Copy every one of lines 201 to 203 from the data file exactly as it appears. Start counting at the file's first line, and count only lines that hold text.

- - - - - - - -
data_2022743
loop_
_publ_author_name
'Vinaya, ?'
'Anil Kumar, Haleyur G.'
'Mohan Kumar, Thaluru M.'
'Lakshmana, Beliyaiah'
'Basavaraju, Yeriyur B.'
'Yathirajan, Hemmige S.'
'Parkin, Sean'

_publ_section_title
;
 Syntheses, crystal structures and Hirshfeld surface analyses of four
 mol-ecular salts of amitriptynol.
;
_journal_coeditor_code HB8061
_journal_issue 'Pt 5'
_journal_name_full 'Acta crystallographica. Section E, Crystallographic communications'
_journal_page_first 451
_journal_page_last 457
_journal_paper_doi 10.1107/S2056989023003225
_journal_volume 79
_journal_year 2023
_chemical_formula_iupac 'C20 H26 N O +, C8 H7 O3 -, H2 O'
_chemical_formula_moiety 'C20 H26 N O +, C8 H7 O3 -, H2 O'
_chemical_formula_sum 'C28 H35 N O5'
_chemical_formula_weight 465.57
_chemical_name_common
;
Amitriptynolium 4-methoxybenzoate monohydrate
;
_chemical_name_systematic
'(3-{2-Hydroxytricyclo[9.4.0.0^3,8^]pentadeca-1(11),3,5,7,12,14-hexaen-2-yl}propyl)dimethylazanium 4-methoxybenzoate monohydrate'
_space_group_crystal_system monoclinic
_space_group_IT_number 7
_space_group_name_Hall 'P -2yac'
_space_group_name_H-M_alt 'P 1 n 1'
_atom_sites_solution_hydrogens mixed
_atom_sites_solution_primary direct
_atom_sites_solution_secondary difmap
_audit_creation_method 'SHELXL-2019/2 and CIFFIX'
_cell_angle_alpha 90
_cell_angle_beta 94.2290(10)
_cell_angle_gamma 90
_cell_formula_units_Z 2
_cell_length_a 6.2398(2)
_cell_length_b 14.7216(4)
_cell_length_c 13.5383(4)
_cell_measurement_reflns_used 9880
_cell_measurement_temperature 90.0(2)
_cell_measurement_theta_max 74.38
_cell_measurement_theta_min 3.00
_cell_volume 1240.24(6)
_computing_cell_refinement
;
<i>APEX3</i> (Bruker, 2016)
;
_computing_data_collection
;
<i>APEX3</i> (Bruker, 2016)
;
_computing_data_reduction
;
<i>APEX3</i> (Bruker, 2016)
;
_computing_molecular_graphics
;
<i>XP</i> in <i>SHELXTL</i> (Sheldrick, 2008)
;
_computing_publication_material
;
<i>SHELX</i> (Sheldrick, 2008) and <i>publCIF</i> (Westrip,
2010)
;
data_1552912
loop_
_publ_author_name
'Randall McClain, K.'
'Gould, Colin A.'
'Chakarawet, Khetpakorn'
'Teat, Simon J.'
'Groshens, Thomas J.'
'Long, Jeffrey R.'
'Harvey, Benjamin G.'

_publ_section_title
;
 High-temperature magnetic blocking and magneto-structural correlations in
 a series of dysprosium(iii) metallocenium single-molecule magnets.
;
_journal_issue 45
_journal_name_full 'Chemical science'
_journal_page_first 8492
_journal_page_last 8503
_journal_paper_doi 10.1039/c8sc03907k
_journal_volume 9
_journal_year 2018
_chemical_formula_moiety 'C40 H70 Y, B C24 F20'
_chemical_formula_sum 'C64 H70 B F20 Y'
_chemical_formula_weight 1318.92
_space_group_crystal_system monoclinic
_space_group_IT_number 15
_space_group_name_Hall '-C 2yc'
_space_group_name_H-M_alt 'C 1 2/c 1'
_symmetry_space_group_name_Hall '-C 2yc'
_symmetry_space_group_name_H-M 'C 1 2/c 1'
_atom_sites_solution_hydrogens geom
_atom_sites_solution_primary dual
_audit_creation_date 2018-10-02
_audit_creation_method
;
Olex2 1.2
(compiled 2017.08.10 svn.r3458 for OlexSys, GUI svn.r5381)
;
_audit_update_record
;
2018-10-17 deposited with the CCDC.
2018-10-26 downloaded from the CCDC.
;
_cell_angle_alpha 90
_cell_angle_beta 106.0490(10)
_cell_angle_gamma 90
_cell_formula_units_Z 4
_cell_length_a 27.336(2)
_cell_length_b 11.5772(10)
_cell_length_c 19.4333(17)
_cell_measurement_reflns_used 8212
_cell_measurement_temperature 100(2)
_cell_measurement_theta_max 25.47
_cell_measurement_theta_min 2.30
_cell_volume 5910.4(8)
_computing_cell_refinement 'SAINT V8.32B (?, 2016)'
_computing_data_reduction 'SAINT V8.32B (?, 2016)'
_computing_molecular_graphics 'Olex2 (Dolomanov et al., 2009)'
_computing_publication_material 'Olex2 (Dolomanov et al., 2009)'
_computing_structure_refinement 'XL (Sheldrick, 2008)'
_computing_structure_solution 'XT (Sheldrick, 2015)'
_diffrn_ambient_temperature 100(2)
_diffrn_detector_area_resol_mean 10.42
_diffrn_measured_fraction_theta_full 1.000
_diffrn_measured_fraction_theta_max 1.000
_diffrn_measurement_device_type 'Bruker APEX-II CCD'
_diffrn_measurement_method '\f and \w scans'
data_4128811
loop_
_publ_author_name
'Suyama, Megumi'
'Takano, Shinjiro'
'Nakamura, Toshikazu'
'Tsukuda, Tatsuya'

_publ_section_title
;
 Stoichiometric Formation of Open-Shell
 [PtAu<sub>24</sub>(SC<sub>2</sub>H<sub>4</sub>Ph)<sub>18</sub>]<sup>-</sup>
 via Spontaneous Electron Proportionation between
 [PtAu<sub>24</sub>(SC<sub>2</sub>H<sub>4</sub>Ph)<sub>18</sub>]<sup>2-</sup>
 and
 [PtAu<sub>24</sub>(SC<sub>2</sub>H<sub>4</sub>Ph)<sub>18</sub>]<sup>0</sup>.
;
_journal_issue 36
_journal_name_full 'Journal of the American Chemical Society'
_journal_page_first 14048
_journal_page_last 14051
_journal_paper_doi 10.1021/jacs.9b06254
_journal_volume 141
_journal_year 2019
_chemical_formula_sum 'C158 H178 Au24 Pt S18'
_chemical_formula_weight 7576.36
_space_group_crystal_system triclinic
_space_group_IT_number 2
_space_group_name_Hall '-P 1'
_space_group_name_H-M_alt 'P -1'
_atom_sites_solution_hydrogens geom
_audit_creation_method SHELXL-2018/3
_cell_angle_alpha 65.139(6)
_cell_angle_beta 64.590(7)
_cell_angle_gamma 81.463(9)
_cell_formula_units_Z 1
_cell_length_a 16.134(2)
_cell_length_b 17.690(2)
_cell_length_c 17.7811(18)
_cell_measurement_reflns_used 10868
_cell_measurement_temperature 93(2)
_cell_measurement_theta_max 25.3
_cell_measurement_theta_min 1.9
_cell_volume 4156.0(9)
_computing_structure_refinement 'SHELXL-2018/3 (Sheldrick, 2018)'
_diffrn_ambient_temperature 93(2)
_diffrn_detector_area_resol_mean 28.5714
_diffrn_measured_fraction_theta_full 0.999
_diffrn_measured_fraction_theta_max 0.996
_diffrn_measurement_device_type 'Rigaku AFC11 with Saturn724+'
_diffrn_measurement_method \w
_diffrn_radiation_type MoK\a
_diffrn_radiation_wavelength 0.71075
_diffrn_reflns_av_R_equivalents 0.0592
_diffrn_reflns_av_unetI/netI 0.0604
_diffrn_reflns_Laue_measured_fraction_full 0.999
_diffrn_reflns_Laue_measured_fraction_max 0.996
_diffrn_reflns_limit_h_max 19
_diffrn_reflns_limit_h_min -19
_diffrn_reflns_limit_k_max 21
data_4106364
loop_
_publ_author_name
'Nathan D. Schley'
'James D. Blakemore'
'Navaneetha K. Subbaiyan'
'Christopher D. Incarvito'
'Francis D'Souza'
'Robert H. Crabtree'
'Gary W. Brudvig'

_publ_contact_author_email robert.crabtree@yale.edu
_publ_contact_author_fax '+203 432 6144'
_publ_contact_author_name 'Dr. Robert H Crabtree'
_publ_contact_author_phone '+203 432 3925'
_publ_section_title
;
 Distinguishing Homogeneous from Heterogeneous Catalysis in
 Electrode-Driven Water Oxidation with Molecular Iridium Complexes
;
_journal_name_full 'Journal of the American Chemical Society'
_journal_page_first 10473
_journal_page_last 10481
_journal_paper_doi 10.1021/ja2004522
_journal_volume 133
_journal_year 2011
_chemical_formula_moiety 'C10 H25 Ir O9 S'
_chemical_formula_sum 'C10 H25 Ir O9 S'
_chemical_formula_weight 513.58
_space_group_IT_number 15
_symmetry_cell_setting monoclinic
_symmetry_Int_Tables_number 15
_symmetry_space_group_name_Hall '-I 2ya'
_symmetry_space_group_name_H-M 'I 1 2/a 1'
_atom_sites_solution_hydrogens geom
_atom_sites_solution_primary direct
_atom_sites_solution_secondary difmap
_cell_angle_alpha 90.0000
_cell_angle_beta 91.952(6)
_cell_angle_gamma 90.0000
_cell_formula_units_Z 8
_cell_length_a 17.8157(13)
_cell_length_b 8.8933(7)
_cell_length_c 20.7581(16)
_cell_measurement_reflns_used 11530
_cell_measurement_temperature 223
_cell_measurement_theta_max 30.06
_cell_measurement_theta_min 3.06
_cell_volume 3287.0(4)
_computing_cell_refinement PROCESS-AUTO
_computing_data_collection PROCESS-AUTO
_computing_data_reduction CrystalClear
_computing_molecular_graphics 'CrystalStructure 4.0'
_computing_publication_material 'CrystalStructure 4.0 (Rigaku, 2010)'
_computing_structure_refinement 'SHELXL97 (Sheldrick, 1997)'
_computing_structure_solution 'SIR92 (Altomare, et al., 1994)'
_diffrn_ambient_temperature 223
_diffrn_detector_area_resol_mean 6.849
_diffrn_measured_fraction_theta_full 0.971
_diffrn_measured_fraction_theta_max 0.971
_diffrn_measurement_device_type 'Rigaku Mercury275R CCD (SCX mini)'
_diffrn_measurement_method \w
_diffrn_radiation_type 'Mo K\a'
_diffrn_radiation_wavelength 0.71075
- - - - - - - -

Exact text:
_diffrn_reflns_limit_k_max 21
data_4106364
loop_